This is, for the most part, a post about Seattle.
I’ve been a resident of Green Lake, Seattle for a little over a month now. There’s very little about Seattle that I don’t like. I love the weather that never really goes above 80 degrees, and enjoy the infrequent summer drizzles. I love the way the evergreens seem to stretch up to the sky, and enclosed within the forests and the mountains, I feel safe in the way that I associate with growing up in New England. There’s excellent coffee, beautiful parks and lakes, and lots of friendly neighborhood cats that love receiving the head scritches I am dying to give them.
I feel very strongly about Seattle in a way that I haven’t felt about any other city before. Last summer, in LA, I felt simultaneously as if my life was on pause but also on an infinite loop. I didn’t like LA, in retrospect. There were lots of nice things about it, but the activation energy of getting to them without a car was too high. I’ve found that the walkability of a city is, in fact, important to me. And although I do like Boston, there’s no wonder in it anymore. I grew up near by, and the city just it is, in reality, physically a very small city as well so small. I want to see new places and experience the wonder of exploring them. I don’t want to be stuck in Boston forever.
This summer, I’ve been much more satisfied with my life than I expected. I think some part of it is because I really like Seattle, and because I like my software job much more than I expected. I haven’t figured out exactly why I like it – last summer, I strove to look into different career paths because I simply did not enjoy my software job in the slightest. But after interviewing for various product management internships, I still wound up with a software one in the end…and lo and behold, my previous opinions have been thrown into question. Maybe I like it because I can see the results of my work being implemented across all Twitch production servers, and that’s super satisfying. Maybe I like it because I love my team – all the kindness they’ve shown me, and all the inside joke memes. Or maybe it’s because architecting solutions to software problems is close enough to the serotonin boost I receive from solving small, discrete problems, and we all could use a serotonin boost at this point in history.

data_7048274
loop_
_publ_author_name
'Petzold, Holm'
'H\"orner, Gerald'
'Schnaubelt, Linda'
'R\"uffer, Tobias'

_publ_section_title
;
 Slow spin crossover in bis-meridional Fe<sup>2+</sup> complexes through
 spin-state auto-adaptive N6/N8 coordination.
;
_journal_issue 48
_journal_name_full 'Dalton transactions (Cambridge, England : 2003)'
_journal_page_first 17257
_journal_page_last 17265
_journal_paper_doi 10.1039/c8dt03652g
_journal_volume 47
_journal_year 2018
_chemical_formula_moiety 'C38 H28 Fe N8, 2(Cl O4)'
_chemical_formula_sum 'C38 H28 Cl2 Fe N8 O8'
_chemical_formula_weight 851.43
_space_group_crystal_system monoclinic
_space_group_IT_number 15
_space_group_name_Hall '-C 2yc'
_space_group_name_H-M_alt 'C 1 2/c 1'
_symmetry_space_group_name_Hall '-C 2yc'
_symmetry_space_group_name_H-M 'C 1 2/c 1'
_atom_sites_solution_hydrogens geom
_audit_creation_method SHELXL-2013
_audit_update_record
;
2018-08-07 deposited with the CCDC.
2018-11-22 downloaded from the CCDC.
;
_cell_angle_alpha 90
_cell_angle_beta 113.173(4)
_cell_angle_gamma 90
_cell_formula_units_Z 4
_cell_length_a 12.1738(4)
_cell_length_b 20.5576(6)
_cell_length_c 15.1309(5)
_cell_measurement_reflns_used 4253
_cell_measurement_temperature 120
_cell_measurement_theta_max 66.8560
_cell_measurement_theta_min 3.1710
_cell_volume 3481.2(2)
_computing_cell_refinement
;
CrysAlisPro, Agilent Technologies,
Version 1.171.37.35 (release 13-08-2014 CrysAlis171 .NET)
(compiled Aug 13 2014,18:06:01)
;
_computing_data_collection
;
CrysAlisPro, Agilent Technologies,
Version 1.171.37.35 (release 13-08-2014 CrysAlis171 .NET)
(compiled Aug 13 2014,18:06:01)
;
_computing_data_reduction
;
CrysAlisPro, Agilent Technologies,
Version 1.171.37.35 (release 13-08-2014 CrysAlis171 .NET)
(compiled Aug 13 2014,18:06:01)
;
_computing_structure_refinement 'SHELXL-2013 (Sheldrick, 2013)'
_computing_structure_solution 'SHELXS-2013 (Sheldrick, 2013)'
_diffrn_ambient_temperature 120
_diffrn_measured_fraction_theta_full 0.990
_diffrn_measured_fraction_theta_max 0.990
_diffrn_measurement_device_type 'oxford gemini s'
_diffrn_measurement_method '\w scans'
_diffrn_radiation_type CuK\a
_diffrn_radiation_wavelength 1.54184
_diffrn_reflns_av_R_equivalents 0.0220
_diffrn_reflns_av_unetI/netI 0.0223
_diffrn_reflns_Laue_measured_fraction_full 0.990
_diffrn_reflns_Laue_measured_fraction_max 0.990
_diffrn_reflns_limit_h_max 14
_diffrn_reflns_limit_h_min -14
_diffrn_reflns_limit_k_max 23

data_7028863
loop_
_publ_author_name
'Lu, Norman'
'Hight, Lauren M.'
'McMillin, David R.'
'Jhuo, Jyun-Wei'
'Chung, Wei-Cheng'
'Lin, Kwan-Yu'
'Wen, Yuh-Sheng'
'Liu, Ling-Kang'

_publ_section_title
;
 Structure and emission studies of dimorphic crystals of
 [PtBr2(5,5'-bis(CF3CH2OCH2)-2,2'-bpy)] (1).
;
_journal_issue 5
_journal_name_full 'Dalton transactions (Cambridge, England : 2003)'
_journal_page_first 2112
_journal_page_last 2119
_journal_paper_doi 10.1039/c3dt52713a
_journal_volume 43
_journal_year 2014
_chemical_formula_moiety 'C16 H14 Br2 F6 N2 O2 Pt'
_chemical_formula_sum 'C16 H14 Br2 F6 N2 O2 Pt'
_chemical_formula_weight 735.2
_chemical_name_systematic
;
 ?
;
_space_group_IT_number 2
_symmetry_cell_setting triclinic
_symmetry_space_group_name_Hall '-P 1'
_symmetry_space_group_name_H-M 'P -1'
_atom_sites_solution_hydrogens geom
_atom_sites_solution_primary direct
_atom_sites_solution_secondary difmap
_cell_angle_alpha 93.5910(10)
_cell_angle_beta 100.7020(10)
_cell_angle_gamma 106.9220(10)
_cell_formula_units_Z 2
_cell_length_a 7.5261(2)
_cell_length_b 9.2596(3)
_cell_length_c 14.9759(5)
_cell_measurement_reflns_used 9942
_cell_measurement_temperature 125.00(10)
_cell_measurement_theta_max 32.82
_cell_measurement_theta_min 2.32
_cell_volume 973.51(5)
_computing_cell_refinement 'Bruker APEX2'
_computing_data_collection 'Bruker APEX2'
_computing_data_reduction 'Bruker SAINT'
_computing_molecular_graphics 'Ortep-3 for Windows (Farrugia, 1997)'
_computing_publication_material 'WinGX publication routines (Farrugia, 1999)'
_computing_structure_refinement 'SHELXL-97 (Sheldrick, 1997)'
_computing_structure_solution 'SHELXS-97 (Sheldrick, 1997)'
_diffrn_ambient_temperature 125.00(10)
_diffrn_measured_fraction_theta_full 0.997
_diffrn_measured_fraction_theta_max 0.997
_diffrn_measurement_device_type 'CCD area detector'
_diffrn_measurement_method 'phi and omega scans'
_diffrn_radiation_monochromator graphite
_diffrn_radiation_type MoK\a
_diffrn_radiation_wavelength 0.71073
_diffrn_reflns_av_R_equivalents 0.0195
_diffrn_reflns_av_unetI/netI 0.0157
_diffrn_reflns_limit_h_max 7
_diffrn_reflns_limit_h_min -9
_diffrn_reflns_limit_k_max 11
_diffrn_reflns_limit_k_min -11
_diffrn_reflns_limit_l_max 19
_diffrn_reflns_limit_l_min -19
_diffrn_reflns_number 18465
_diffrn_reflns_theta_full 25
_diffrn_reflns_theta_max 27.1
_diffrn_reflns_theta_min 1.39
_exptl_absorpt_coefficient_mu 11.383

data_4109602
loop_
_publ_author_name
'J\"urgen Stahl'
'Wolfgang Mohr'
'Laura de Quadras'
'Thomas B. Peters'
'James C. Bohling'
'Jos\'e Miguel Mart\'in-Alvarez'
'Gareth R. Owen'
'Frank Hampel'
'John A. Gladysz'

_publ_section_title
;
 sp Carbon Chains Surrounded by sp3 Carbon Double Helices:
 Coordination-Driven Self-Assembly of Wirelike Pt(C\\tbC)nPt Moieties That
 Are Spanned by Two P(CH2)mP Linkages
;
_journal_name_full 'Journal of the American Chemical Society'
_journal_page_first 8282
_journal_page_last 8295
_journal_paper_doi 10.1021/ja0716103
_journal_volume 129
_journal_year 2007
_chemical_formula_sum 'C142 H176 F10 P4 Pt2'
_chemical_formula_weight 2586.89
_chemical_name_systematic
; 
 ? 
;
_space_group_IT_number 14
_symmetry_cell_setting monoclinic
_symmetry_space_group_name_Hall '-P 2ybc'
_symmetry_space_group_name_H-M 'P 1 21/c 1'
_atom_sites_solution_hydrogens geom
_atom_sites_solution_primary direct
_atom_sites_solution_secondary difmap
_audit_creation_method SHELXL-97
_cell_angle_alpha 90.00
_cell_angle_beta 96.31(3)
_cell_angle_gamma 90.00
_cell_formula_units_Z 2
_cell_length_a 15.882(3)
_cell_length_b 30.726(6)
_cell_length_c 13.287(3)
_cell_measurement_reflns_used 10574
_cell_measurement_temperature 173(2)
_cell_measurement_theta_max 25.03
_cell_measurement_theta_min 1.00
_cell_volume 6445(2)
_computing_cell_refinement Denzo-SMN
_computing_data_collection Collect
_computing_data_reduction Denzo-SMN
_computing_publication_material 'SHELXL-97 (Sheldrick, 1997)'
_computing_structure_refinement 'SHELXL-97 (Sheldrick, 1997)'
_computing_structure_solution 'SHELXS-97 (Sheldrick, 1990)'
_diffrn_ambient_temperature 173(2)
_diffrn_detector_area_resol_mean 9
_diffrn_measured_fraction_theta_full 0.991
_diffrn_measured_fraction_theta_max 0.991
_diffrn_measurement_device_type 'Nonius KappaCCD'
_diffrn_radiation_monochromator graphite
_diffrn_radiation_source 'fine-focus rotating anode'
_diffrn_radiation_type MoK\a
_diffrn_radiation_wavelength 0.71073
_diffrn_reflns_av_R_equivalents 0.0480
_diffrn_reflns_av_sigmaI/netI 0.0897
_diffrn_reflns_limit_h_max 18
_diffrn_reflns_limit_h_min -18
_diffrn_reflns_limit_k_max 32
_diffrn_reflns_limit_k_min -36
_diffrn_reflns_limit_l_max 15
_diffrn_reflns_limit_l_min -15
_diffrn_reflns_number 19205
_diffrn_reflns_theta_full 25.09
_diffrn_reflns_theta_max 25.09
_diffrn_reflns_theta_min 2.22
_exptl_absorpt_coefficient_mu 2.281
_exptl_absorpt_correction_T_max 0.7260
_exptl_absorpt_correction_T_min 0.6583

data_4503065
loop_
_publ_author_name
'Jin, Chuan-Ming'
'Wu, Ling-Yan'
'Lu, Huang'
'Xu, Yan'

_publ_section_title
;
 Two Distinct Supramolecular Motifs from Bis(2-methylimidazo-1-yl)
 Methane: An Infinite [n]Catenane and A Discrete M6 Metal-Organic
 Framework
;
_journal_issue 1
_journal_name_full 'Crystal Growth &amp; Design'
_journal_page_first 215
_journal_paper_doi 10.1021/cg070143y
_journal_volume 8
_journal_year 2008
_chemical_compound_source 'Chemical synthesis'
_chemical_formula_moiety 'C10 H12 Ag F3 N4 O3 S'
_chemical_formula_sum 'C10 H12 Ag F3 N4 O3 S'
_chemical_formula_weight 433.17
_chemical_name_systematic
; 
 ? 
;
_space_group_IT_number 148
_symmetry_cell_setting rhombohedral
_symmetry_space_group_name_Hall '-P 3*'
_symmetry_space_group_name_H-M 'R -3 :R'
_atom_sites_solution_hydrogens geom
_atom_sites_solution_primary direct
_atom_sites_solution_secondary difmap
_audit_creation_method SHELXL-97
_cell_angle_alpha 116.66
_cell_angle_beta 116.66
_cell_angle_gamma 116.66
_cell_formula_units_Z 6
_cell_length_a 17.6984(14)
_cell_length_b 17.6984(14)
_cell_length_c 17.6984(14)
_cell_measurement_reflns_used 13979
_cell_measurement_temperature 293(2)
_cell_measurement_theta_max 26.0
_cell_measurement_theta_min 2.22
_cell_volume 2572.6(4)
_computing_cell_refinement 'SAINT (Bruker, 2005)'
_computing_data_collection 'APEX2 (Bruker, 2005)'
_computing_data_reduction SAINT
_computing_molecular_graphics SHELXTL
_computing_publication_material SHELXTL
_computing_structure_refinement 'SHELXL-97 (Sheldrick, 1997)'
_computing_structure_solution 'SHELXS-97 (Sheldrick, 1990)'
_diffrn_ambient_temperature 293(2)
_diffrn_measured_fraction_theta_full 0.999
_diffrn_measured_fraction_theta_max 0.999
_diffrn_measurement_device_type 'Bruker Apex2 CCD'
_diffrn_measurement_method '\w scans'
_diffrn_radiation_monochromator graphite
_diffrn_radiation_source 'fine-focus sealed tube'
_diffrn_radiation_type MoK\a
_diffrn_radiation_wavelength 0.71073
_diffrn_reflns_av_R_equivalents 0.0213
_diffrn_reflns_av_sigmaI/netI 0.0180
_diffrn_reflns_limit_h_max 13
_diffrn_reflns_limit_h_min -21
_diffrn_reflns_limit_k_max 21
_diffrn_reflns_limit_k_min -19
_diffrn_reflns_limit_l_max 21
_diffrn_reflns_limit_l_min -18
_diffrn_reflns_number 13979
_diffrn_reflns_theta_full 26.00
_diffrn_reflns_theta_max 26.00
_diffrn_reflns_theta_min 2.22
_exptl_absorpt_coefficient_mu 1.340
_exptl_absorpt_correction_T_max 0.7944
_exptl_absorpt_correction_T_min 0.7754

I don’t know, and that bothers me. But what I do know is that I’m pretty satisfied, and like Powers very wisely said recently, there isn’t always a way to solve for x.
What I also know is that I could have this life, if I wanted. I could have a stable 9-5, and do whatever I desire with my time afterwards. I could have a cushy tech job and not have to worry about money. I could stop thinking about the future and live in the present. I could live in Seattle, even.
At the end of 2019, I made my yearly post where I reflected on the paths I was considering taking in my future. I’ve narrowed these paths down slightly – I don’t think I really care enough to do an MEng, although maybe I’ll change my mind about that. The decision between the remaining two, however, has gotten a lot more difficult.